Flag-pole with a difference

December 11, 1958
When you Liverpool fans pass that solid-looking flag-pole which stands just behind the Kop at the corner of Kemlyn Road, don’t dismiss it as just another means of flying a flag, because it’s a flag-pole with a difference. And you wouldn’t guess its history in 50,000 tries.

I confess I have looked at it many times and admired its solidity, but it never occurred to me that it was the top section of one of the six masts which graced the mammoth first ship of iron, the Great Eastern, which ended its fantastical eventful days as a hulk on the Birkenhead side of the Mersey.

None at Anfield remembers the pole being “planted,” but Arthur Riley, groundkeeping son of Bert Riley, the man who tended the Anfield turf almost from the days when Everton played on it, recalls hearing his father say that it was a mast of the Great Eastern and Bob Trueman, one time Tranmere Rovers chairman, tells me that the late Walter Henry Cartwright, a Liverpool director, often spoke to him of the origin of this Anfield landmark.

Quite a journey.
I am left wondering whether there is an ancient around who recalls how this massive pencil was transported to Anfield (presumably through the streets) from where the Great Eastern lay in the river. It must have been quite a journey. Was the mast floated across to the Liverpool side of the river? How much did it cost? How was such a huge piece of timber raised into position? The several steel wires which help to support it in a vertical position suggest, as is the case, that this is no ordinary flag-pole.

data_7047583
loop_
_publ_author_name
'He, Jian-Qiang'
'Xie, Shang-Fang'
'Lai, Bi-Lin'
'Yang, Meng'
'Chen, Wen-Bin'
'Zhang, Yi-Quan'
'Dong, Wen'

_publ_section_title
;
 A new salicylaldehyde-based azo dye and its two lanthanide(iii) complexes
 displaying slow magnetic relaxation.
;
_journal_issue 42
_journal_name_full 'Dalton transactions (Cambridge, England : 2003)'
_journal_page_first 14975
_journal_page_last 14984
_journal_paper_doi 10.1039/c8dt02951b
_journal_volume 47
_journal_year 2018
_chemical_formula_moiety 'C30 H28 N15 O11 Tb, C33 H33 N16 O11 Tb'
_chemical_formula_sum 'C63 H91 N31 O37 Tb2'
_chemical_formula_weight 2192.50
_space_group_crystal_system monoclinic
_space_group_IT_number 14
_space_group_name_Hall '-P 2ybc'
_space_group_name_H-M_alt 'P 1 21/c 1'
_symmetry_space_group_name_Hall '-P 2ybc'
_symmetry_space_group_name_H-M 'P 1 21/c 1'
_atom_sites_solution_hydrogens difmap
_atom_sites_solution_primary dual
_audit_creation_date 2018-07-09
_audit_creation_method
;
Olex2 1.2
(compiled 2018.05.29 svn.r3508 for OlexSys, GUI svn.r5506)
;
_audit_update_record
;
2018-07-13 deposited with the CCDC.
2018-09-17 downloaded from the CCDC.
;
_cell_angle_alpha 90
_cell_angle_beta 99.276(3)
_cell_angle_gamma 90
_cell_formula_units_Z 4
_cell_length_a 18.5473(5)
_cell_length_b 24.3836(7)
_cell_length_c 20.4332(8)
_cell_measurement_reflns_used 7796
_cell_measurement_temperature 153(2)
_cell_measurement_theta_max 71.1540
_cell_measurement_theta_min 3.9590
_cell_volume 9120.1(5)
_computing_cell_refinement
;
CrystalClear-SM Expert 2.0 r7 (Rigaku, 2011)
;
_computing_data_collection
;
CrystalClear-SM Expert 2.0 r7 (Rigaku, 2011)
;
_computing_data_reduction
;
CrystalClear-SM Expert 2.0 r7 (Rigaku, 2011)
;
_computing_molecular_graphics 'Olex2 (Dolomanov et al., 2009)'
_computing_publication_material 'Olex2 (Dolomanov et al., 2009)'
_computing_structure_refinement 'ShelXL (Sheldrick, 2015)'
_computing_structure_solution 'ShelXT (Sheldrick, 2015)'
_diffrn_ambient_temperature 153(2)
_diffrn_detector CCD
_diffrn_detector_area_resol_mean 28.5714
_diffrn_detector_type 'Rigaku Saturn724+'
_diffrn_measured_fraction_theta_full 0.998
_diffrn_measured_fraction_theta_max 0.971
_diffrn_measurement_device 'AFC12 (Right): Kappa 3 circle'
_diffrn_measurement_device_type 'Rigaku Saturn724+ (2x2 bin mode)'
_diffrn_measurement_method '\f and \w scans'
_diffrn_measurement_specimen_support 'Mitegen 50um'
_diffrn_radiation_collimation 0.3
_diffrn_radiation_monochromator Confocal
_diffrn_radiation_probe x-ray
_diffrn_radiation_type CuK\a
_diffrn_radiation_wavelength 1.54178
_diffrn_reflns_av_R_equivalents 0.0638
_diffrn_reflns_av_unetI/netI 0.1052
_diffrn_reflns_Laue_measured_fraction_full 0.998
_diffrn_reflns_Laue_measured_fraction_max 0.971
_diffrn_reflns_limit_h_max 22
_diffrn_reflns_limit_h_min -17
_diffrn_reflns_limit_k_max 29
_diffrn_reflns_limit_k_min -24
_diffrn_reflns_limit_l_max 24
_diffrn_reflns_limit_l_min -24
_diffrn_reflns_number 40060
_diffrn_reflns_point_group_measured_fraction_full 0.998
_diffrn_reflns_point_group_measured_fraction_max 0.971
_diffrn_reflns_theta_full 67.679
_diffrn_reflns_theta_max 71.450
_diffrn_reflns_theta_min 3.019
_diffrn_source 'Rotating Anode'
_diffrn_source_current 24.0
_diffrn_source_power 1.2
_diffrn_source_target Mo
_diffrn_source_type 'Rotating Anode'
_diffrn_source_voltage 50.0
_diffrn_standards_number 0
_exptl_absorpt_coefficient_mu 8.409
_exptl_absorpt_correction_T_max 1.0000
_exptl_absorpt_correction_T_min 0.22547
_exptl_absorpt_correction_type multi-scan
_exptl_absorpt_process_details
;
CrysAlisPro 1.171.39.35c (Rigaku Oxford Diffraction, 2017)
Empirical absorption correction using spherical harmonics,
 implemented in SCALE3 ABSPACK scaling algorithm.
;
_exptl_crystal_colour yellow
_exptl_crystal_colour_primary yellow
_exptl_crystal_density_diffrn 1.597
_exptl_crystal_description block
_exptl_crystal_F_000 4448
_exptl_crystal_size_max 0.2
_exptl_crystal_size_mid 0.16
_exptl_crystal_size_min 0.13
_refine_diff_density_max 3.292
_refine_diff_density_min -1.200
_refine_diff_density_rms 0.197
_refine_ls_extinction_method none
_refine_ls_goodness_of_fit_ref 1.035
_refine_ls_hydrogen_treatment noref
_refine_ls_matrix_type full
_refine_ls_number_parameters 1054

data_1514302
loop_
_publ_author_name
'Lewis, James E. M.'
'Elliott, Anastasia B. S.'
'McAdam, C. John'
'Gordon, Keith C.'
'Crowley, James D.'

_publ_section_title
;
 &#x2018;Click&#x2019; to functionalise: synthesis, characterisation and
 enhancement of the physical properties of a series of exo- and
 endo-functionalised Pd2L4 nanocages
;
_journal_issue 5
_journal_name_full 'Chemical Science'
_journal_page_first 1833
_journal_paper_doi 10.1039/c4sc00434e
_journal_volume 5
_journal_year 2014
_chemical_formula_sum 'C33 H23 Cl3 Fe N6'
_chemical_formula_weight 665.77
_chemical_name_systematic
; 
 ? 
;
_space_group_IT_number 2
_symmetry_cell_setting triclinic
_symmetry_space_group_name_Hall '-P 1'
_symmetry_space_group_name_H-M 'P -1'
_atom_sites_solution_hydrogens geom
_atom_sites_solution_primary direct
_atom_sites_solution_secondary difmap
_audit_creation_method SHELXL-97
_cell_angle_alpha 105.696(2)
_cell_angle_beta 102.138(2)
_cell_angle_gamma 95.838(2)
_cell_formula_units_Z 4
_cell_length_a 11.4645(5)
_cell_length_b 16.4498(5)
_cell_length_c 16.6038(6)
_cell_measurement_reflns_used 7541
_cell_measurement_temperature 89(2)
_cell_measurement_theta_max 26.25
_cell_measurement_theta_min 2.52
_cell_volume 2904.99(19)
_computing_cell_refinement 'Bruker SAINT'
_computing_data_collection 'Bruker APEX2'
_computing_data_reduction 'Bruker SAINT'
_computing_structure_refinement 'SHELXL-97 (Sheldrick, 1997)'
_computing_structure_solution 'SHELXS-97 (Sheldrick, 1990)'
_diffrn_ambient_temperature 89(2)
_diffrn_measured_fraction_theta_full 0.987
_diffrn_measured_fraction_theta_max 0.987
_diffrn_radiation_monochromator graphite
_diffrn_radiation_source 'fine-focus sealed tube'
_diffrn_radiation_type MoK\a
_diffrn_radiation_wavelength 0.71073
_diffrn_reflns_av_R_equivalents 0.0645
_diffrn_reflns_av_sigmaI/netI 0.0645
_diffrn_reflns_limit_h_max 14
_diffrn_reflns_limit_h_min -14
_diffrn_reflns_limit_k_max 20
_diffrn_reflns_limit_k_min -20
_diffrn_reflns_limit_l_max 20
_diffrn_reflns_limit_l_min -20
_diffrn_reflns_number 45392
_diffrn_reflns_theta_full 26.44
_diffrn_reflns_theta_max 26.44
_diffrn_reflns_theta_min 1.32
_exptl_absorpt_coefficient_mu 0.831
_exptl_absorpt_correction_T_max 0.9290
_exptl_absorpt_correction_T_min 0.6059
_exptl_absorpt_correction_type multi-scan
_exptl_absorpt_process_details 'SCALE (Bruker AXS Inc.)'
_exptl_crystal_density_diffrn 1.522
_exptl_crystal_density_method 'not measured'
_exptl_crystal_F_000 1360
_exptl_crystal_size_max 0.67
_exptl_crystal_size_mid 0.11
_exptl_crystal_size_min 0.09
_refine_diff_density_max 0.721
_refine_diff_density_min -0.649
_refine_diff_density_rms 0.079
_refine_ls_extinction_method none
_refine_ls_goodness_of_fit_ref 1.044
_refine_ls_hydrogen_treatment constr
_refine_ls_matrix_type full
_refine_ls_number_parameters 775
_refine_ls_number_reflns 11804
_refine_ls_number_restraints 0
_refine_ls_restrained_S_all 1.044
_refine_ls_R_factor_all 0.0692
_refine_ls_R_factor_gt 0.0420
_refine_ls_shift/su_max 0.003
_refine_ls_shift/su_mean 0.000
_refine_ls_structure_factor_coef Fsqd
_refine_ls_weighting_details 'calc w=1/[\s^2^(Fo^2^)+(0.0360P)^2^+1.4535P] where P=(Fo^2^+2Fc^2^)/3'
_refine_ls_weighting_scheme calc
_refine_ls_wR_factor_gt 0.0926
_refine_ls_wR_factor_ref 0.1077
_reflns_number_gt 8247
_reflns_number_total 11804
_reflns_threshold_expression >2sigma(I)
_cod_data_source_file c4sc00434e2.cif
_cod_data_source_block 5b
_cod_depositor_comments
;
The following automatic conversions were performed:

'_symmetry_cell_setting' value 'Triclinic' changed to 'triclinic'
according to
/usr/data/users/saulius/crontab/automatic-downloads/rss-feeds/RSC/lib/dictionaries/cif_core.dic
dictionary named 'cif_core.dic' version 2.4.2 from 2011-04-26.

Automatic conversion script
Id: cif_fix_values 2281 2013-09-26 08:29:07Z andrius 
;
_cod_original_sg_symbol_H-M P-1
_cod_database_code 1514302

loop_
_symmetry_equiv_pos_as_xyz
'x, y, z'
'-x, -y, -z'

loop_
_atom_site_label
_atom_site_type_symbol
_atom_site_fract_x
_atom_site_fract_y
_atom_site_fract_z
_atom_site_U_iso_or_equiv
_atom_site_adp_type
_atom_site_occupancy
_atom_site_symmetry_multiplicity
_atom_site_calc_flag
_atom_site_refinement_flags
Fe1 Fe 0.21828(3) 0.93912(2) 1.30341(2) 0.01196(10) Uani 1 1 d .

Mr. Trueman tell me that the mats of the Great Eastern were named after the days of the week and that the top section of the one now at Anfield was the Wednesday mast. In delving for facts about the Great Eastern and its breaking up for scrap one came across some odd contrasts with present-day values. Tons of lead were sold for a few pounds and the metal of the lower half of the masts went £1 per ton. That lead must have been in a pretty inaccessible position.

The extraordinary thing is that there is no plaque on the mast recording its history, but maybe in those far-off 1890-days they were more concerned about value for money than with marking special occasions. Liverpool can add fresh lustre to an historic relic by doing one thing flying a flag next season carrying the inscription, Cup winner, 1958-59.
(Source: Liverpool Echo: December 11, 1958; via http://www.britishnewspaperarchive.co.uk) © 2018 Findmypast Newspaper Archive Limited

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